By Daniel Hunter
Total sales in January for Scotland were 1.5% down on January 2011, when they had increased 1.9%.
This was the worst fall in total sales for any month since 1999. Like-for-like sales were 2.6% lower than a year ago, when they had fallen 0.9%. January's fall was the worst since May 2011 and the ninth decline in the past 12 months.
Food sales growth picked up after a tough December but the increase was outweighed by much weaker non-food sales. These showed the largest year-on-year fall since the survey began. Further discounting in clearance sales failed to overcome consumer caution and big-ticket homewares were especially hard hit.
As in the UK results, both like-for-like and total sales worsened in January after a better December. Consumer confidence in Scotland remained lower than the UK-wide figure. By both measures, sales fell more quickly in Scotland than elsewhere.
"A sales decline on this scale sets alarm bells ringing for Scottish retailers. Combined, as it is, with some above-inflation cost pressures, there are potentially worrying implications for Scotland's largest private-sector employer," Ian Shearer, Scottish Retail Consortium Director, said.
"The good news is food sales growth picked up after a disappointing December but non-food sales fell dramatically, despite all the discounts and promotions, which themselves hit margins.
"Customers have confronted reality again since Christmas. Consumer confidence remains low, Scottish household incomes are being squeezed by increased utility and fuel prices, and continued fears over job prospects and the wider economy are front-of-mind for many — deterring purchases which are not immediate needs. The comparison with a year ago, when there was a final burst of pre-VAT-rise spending, is also not helping this year's figures.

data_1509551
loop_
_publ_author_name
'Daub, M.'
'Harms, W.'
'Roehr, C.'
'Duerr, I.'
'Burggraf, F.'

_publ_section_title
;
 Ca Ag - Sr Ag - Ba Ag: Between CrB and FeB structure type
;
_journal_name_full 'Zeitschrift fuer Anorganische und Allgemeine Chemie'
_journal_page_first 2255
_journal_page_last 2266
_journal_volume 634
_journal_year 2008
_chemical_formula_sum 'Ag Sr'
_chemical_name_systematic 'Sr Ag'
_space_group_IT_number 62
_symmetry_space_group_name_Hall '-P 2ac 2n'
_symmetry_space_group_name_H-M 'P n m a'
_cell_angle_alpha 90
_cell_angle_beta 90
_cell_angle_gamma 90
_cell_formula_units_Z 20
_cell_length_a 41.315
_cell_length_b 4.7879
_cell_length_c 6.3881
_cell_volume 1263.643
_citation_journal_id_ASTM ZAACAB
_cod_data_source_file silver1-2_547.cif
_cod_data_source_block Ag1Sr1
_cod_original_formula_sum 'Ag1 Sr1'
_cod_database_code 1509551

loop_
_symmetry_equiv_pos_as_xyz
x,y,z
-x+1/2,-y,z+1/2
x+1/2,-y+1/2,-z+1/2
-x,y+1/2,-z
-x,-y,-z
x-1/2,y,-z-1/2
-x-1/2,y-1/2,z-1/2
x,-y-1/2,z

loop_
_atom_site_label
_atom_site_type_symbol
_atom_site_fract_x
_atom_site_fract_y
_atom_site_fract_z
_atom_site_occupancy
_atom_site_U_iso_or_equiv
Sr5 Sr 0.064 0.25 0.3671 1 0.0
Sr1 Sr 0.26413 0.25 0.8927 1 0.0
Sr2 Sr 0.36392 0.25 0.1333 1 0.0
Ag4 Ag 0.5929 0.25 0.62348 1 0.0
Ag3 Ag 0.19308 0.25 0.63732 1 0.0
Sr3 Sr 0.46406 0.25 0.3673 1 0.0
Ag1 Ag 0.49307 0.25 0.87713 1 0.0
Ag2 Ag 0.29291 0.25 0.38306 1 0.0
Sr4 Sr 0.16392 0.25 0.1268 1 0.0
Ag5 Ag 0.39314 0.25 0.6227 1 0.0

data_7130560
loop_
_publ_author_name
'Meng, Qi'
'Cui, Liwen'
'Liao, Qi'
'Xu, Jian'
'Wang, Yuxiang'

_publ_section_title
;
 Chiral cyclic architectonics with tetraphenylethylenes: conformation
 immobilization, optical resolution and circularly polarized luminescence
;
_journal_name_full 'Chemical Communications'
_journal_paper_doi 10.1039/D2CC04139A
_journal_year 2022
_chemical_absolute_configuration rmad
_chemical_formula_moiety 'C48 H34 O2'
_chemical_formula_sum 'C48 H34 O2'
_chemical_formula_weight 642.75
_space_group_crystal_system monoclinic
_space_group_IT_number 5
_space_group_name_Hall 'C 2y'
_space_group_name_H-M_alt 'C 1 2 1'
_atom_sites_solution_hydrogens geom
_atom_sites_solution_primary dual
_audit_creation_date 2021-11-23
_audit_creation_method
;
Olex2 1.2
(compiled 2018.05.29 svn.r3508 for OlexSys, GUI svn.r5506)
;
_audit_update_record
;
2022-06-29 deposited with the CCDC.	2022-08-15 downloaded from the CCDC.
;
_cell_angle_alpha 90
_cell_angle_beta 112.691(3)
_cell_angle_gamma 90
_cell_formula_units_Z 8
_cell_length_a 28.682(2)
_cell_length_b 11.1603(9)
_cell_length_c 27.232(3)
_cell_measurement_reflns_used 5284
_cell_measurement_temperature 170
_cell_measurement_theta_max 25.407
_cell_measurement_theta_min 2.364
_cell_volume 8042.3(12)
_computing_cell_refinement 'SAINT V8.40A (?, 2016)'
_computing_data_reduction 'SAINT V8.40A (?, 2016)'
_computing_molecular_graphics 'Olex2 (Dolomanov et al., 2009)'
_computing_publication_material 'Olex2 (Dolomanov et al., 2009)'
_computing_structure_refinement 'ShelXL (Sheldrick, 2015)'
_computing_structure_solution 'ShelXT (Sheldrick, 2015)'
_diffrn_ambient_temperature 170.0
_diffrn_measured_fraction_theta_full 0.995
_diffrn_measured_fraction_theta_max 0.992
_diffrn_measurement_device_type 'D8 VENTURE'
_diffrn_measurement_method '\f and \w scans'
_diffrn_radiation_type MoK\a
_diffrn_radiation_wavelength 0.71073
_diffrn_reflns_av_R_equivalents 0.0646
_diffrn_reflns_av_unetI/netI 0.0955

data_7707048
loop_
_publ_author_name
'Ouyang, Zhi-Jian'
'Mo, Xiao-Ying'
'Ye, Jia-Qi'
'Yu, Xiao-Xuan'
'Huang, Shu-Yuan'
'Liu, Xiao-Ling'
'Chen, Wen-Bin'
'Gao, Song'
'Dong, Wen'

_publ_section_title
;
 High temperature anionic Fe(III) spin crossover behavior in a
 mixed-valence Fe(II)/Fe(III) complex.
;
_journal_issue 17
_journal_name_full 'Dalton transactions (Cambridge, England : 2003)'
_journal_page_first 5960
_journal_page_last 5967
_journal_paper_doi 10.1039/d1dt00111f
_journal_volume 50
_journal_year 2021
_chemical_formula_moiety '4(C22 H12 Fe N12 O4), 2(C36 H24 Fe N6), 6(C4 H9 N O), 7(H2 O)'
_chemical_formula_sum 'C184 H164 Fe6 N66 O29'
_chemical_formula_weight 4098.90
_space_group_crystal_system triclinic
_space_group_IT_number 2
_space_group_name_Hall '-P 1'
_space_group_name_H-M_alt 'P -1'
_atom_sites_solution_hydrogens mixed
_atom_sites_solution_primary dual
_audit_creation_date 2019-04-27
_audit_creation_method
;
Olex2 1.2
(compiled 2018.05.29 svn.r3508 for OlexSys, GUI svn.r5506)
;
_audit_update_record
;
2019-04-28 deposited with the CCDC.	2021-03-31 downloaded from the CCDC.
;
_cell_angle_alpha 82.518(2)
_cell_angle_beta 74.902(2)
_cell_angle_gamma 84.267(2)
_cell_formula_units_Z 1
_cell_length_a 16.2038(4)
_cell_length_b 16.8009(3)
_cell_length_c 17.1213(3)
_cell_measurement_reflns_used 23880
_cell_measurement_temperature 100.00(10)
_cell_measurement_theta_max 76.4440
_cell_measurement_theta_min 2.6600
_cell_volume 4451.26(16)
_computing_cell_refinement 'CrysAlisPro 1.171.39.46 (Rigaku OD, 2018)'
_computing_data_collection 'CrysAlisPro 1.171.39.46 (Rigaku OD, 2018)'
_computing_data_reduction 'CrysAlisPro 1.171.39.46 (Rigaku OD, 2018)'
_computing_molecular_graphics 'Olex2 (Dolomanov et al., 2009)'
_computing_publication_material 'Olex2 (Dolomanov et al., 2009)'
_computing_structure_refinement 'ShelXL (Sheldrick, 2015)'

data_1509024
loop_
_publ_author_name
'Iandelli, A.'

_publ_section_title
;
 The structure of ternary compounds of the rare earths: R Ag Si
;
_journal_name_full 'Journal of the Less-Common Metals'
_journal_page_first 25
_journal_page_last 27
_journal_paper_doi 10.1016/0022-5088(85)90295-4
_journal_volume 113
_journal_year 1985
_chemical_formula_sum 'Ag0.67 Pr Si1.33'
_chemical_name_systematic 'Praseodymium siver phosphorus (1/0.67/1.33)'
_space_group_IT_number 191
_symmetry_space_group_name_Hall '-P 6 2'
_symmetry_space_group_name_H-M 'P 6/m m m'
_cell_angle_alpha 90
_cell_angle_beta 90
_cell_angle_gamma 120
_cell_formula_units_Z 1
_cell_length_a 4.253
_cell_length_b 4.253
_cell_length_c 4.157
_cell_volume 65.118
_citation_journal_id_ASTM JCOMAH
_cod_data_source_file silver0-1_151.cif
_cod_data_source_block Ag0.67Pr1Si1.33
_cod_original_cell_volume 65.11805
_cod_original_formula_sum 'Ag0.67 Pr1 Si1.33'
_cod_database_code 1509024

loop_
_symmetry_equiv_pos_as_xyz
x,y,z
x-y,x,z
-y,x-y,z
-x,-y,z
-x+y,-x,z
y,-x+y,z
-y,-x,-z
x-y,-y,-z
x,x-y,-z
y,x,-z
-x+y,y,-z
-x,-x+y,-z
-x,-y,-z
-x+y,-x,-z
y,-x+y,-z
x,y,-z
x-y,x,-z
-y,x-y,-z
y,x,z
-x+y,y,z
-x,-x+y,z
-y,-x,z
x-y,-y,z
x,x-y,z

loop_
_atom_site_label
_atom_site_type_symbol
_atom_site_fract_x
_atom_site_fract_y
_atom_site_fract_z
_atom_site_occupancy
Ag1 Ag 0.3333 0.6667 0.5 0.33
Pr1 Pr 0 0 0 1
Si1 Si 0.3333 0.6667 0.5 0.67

"The biggest year-on-year drop in overall sales in over a decade is a sign of troubled times for retail."
David McCorquodale, Head of Retail in Scotland, KPMG, said January had been a difficult month.
"January was a particularly difficult month for retailers with the significant drop of 2.6 per cent in like-for-like sales from the year before being indicative of the challenges which the retail sector will face in 2012," he said.
"When set against the backdrop of the deep discounting which many retailers undertook during the festive period in order to stimulate consumer spending it's even more concerning to see that momentum stop and for sales to suffer such a marked drop.
"Already in 2012 we have seen several big name retailers fall victim to the tough trading environment and unfortunately this trend looks set to continue as consumer confidence continues to waver in the face of economic uncertainty and widespread worries about job security.
"These figures show heavily promoted sales and discounts will help retailers stave off some of the pain but in the long term these tactics are not sustainable for businesses looking to remain profitable."
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